Ads 468x60px

Jan 18, 2012

Kindergarted Health

Lately I've been feeling an overwhelming sense that I'm not covering all the subjects I'd hoped to throughout the fall and into the winter months of education. I am beginning to think about our schedule and re-organizing everything into a less complicated and more simple day. The only problem is that I have my hands full and piling on extra stuff would be a hindrance to our already lesson-filled days that I'm trying to simplify. Henceforth I concluded in my own brain that this was just not applicable this academic year and next year we could explore some new topics such as health education. However, knowing that health actually is REALLY important for my children and myself I've decided to boldly open-up the Health Kindergarten curriculum I ordered and thus right in my face the truth...A simple reminder of the task at hand during my introductory year of homeschooling lay right in front of me as I read through the introduction:
       Christians believe that God created each human as a organic unity. The Genesis 2 account of creation says that the Lord God formed man from dust, breathed into him the breath of life, "and the man became a living being." The Bible does refer to various aspects of the person-such as mind, flesh, soul, spirit, or heart-but the stress is on the unity of the whole being. The various aspects of a person-the intellectual, emotional, social, spiritual, and physical-are interdependent. In the New Testament the apostle Paul, writing to the Corinthian Christians, supports this point of view. Some Corinthians, influenced by their pagan culture, apparently believed that gluttony, drunkenness, or promiscuous sexual activity did not affect their "spiritual" life. Paul counters by strongly denouncing this attitude (1 Corinthians 6:12-19).
      What is the significance of this Christian view of the person for education? It means that health education cannot be treated as incidental to the curriculum. Rather, it must be an integral part of the curriculum at every level. Physical fitness, nutrition, personal health, emotional health, the functioning of the body systems-all strands of the health curriculum-affect the whole child. We must recognize that since healthy living affects us in our totality, health education plays a solid role in developing children and equipping them to serve God in the world.
Ok so now I know I cannot continue to procrastinate on health education. Therefore, as a secondary study to the Christian curriculum units that we will be studying, I have decided that I really need to do some 'research' in my Bible about what it says about my whole being and see things in a new light rather than rehearsing stuff I've already known my whole life. fyi-I am a fan of Jesus Christ and believe speaking boldly in truth. Stay tuned!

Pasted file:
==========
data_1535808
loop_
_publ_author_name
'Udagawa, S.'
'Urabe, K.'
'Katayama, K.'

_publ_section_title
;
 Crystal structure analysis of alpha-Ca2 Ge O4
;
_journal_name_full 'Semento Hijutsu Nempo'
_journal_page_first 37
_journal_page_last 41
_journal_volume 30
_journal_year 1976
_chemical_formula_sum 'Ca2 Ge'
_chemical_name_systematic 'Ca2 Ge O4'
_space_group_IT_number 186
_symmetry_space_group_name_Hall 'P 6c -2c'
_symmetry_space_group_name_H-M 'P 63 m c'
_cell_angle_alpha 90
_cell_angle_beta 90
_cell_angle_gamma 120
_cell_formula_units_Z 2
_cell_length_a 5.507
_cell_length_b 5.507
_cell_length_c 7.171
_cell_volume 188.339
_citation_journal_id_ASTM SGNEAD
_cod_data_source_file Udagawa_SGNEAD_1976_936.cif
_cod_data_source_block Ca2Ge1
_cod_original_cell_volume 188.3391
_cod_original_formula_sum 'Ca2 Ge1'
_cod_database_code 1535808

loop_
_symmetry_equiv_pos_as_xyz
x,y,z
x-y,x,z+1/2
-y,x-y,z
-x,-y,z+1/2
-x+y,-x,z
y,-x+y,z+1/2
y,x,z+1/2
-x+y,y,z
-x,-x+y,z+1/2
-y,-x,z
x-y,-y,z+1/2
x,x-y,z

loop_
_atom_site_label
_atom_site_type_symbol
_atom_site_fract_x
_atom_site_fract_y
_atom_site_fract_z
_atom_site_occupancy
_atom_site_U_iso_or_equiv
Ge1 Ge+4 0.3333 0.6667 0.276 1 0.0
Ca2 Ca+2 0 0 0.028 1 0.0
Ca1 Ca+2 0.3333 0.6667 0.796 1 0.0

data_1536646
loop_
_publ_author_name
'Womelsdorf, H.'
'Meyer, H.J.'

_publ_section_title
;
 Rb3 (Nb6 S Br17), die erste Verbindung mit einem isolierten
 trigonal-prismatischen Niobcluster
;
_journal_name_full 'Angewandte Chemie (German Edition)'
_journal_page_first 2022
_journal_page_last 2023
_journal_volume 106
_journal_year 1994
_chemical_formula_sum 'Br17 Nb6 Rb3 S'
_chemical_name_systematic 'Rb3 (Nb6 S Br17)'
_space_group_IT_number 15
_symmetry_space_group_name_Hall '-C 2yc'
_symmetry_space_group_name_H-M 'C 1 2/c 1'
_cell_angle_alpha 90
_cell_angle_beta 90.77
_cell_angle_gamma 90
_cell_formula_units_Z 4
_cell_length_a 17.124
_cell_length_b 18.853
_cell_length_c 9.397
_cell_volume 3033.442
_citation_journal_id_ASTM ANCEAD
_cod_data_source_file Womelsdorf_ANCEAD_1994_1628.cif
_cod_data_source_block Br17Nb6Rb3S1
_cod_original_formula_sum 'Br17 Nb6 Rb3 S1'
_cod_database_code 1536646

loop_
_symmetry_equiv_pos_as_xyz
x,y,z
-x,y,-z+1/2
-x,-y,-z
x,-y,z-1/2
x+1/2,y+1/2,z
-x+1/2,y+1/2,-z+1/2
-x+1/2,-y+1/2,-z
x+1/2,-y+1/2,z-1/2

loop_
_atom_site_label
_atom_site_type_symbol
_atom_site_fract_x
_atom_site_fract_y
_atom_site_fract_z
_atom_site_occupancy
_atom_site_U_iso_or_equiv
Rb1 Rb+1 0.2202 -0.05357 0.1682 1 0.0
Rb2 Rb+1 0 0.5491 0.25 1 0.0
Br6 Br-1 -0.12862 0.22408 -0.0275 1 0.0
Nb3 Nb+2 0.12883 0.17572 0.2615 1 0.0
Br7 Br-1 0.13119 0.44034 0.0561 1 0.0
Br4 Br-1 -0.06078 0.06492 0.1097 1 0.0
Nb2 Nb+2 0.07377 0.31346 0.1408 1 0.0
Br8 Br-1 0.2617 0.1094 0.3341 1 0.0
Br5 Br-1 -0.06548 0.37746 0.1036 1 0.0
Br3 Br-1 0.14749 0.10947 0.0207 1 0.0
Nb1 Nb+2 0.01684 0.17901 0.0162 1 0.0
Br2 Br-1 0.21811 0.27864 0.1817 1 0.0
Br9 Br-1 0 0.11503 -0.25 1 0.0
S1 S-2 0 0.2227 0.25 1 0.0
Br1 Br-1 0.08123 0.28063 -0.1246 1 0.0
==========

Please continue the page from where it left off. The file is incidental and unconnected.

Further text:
No comments:

Post a Comment

Related Posts Plugin for WordPress, Blogger...

Popular Posts


A Mother's Prayer

Lord bless my home and anyone who enters. Lead me daily so that I am always aware of You! Whether educating my kids, cooking or cleaning may my attitude always be that of a servant. Give me the words to guide my children to You, to know You, Your character and love You, Lord. Please teach to have patience and to always be learning. Lord mold me through each stage of life so I am continually growing and pursuing You no matter what. Lord I want to be a great mom and wife and I know that if I look only to You for help that I can accomplish this, the love for my family that I desire to show them. Lord I'm amazed by You and I love You. Amen.

Full of Life, Full of Love

"The spirited child-often called "difficult" or "strong-willed"--possesses traits we value in adults yet find challenging in children. Research shows that spirited kids are wired to be "more"-by temperament, they are more intense, sensitive, perceptive, persistent, and uncomfortable with change than the average child." It seems as though we have three, and they are very much like me. What does this mean? I need to be compassionate, consistent, confident, controlled, all with a gentle yet firm approach. Yes my plate is full.

Motherhood: A rigorous training ground

What an awesome responsibility mothers have to their children. Cultural stereotypes promote the idea that giving birth miraculously endows women with kindness, compassion, and goodness. But we all know better. Many of us can witness that we are made more aware of our weaknesses and impatience after becoming mothers than we were before. Godliness and generosity are not prerequisites of giving birth; they are characteristics that God hones and whittles into our character over time. Motherhood provides a rigorous training ground where we can display practice and model the disciplines of love, honesty, and compassion before our children. --Rebecca Laird